Between 4500-3300 BC villages increased and spread. Settlement was chosen near dry wetlands in order to facilitate the creation of wet rice fields. Houses were rectangular and made of clay, bamboo leads and rice husks and these villagers were referred to as the Daxi culture (World Archaeology 2007). Domestication of animals was evidenced from the identification of plowing at around 4 millennium BC. Presence of boat and sea faring technology support the believe of family along water routes. The major sites include chengtoushan and Daxi.

Historical linguistics is one of the major methods that may have been used to test the idea of migration and expansion movements of farmers. This is evidenced by the presence of several languages and language families in East Asia.  These languages are divided into five linguistic blocks which include; austroasiatic, Austronesian, Hmong Mien, Kadal with Tai and Sino-Tibetan (World Archaeology 2007). Three of the major branches of Austronesian family are in eastern India, Vietnam and south in the islands o Indian Ocean. Wordings of the languages over east and Southern Asia are believed  to have originated from Asian main land (Human Past 2005). Archaeological evidence for the origin and spread of rice agriculture and crafts such as weaving supports this belief.

Part 3.Comparing and Contrasting

Development of agriculture in southwest Asian and East Asia corresponds with the growth of human population as well as environmental changes. Early theorists argue that the growth of human population resulted to food shortage and hence introduction of domestication of both wild and domesticated plants and animals. Development of agriculture in both regions is supported by evidence produced by the achaeobotanists and archeozooligsts.

The beginning of agriculture also corresponds with the reduction in the range of food eaten. This is because in most of the farming societies identified in the two regions, south west Asia and East Asia they grew one or two plant species on which they relied very heavily and equally then domesticated a small range of animals whereas the hunters-gatherers had a wide range of foods that they collected or hunted in their local environment. It is therefore evident that the hunters and gatherers in both regions consumed a good diet than the farmers due to variety.

The oasis theory “the hilly franks hypothesis” which suggests that other than occupying a particular ecological region/niche, where plants and animals could flourish, the transition in agriculture in both south west Asia and East Asia, the shift to agriculture also involved changes in human cognition and people developed, skills needed for successive farming. This was evidenced by emergence of complex social villages, which involved permanent housing, improved technology, and presence of storage pins.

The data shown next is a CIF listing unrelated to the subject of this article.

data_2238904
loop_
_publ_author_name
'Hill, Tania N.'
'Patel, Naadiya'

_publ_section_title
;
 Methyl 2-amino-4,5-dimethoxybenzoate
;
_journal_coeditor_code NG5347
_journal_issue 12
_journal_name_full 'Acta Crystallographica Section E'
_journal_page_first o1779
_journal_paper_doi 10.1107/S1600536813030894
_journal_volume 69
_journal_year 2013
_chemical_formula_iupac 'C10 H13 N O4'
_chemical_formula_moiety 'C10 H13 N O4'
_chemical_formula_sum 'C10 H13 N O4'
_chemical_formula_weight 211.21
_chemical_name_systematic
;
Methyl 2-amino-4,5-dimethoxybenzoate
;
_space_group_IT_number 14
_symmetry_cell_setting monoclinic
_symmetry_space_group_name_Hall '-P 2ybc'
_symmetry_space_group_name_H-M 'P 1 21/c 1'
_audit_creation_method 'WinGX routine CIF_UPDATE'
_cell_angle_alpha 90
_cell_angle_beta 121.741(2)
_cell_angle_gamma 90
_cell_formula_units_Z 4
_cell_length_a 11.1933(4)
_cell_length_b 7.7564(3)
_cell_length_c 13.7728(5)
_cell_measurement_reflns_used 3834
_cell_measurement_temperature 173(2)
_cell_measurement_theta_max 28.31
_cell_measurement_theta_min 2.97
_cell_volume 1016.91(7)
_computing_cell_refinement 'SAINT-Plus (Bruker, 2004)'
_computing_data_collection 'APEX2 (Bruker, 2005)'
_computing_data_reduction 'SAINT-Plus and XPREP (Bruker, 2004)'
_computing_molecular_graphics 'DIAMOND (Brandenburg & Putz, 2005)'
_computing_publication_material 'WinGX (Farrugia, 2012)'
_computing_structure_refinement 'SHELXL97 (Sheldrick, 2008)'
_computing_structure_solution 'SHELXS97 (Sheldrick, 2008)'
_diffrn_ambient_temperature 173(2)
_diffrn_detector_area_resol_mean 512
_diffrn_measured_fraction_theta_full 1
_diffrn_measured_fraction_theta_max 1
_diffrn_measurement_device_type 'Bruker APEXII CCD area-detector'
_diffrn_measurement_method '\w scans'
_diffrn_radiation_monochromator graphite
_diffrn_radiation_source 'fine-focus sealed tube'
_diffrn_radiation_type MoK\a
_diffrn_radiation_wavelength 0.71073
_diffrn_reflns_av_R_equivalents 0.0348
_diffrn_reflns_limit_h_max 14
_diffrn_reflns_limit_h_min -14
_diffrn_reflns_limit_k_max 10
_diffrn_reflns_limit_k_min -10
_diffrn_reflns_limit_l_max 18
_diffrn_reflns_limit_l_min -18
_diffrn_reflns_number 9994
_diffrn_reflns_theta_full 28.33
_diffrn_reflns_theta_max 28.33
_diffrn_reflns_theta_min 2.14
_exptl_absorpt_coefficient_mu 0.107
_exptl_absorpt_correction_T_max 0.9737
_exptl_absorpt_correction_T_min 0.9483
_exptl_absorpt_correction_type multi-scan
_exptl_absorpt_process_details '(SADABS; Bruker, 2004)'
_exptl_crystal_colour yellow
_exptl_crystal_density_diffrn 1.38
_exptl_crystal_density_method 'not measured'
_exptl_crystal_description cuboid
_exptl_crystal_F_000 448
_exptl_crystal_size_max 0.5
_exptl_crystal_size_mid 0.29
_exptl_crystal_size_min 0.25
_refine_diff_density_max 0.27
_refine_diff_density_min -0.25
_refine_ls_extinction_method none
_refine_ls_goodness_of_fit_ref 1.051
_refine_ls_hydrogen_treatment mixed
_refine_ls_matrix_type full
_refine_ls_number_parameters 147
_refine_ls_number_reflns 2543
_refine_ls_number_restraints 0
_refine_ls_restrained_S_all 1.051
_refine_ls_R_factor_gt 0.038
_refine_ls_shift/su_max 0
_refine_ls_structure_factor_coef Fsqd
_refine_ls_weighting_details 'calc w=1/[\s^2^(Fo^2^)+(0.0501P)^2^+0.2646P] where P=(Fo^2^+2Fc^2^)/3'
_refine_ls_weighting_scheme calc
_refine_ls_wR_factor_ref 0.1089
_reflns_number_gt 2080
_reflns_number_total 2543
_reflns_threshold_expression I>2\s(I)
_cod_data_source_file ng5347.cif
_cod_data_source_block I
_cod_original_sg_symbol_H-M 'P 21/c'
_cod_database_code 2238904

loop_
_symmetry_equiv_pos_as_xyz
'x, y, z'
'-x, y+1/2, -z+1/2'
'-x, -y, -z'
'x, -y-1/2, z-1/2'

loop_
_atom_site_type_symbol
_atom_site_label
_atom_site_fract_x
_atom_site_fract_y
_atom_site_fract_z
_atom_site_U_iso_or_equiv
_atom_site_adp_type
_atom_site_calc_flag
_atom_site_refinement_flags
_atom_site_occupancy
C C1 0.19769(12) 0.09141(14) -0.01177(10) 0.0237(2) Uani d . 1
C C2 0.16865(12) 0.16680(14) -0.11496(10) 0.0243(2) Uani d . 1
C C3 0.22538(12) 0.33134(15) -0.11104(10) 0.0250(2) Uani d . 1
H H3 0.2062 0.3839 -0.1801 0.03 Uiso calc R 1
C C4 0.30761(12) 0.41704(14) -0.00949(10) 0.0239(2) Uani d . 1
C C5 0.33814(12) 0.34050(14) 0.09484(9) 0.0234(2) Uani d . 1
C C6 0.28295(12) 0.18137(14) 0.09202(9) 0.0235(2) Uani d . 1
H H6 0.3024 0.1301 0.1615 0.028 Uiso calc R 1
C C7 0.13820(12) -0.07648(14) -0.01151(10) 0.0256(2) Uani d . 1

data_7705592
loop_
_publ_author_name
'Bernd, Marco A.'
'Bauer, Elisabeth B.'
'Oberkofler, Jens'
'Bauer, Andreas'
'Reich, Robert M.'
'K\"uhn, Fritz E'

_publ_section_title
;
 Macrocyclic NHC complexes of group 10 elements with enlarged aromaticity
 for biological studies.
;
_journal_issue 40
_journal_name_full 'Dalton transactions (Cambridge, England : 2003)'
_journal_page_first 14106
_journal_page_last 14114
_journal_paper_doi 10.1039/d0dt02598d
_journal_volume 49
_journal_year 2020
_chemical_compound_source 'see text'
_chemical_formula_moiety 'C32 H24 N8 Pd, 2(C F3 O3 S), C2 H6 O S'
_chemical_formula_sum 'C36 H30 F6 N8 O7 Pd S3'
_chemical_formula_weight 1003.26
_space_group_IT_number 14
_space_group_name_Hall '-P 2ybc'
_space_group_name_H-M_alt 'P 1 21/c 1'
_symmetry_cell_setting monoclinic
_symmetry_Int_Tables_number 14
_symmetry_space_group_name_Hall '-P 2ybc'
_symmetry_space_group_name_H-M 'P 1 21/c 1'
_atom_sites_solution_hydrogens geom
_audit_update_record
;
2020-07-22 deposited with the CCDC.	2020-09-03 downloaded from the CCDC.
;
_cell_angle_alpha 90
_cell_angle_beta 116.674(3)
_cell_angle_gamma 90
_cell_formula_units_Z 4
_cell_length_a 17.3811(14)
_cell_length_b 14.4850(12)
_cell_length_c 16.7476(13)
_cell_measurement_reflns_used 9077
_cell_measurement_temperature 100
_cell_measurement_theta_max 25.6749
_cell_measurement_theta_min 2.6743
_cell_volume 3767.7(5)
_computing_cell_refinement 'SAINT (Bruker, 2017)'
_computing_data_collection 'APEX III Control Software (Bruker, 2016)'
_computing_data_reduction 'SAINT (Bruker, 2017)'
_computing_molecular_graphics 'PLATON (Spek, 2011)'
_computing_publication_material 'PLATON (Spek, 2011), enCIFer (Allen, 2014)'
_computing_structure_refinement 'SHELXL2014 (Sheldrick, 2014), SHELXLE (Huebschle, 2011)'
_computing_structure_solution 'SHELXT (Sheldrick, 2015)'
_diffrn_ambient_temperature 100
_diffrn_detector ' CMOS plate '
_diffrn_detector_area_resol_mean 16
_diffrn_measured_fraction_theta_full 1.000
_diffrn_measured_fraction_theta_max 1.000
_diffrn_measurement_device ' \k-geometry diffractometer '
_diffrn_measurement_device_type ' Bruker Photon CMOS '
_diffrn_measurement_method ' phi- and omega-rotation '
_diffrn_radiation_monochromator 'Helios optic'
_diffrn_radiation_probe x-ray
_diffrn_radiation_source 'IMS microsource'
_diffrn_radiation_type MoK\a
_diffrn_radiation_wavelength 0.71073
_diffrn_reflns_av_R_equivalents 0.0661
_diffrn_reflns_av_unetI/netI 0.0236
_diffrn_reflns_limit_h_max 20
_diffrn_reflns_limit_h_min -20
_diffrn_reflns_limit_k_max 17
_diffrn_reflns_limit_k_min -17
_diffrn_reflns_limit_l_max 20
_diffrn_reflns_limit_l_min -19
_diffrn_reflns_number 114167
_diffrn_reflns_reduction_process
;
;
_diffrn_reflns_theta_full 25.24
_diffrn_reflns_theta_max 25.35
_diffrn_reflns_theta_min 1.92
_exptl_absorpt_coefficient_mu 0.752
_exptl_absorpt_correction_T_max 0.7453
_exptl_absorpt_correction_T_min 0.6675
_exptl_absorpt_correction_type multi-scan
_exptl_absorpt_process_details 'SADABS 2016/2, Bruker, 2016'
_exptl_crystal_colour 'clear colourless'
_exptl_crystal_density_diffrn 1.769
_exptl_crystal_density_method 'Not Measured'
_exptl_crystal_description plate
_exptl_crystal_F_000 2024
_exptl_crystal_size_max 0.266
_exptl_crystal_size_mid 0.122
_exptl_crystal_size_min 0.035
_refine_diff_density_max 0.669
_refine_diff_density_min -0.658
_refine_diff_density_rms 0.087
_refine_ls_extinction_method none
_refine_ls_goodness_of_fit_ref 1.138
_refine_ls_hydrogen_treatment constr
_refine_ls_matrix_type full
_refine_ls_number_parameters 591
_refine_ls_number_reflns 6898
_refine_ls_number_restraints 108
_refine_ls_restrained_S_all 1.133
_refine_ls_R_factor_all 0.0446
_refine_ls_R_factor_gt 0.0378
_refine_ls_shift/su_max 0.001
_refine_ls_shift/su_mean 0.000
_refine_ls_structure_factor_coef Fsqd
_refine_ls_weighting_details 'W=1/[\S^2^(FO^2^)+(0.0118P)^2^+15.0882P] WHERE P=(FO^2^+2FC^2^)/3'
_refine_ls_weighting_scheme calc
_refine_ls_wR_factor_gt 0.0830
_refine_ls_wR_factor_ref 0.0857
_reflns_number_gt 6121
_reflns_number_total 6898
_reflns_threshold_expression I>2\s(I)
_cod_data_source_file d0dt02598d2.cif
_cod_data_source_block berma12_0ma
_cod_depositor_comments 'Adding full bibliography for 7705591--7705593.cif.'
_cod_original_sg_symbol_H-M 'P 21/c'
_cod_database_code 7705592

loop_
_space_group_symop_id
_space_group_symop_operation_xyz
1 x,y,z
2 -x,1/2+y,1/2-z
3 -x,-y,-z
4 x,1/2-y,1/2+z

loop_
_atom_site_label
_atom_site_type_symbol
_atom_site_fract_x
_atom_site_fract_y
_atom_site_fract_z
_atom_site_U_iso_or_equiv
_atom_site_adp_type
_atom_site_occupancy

Demographic theory is also evident in both regions as to have been the driving force behind adoption of agriculture. This is because during the beginning of agriculture, there were population/demographic increase and environmental changes. People were forced by these external forces to invent/adapt agriculture. Theorists also argue that societies played a significant role in the domestication. This is because of social status. Cultivation may have been adopted in southwest Asia to provide food and drink to be consumed during competitive feasting and this is the feasting hypothesis.

Evolution and intentionality hypothesis is supported by the belief that hunters-gatherers were organized through kinships that had flexible membership whereas the farmers had larger groups that were institutionalized with social destinations and due to these complexity there were accumulation of goods and hence population growth as well technological advancement. However, the development of agriculture in both regions deferred in that in southwest Asia was between the end of epipaleolithic and Pleistocene periods while in East Asia. It began during the Pleistocene Holocene transition period. Also in East Asia there was existence of many cultures unlike in South West Asia.

Agricultural development began at the end of the last glacial age where wheat and barley were the first domesticated plants. Researchers argue that population growth and climatical changes were the major factors for adoption of agriculture but there are minimal evidences to support the argument since agriculture is labor intensive as compared to hunting and gathering. However, evolution social status, and emulation are other factors behind the development of agriculture other than population growth and climate changes.


Scarre Chris (2005), the human past. United Kingdom accessed online on 26/09/07


Perkins Phil. (2007), World Archaeology. United Kingdom, Audio CD transcript. (Track

2) p6-14

Assessment Booklet, © 2007.World Archaeology: United Kingdom pp 4-6

Perkins Phil (2007). World Archaeology Study Guide. (A251) the Open University

United Kingdom pp 16-17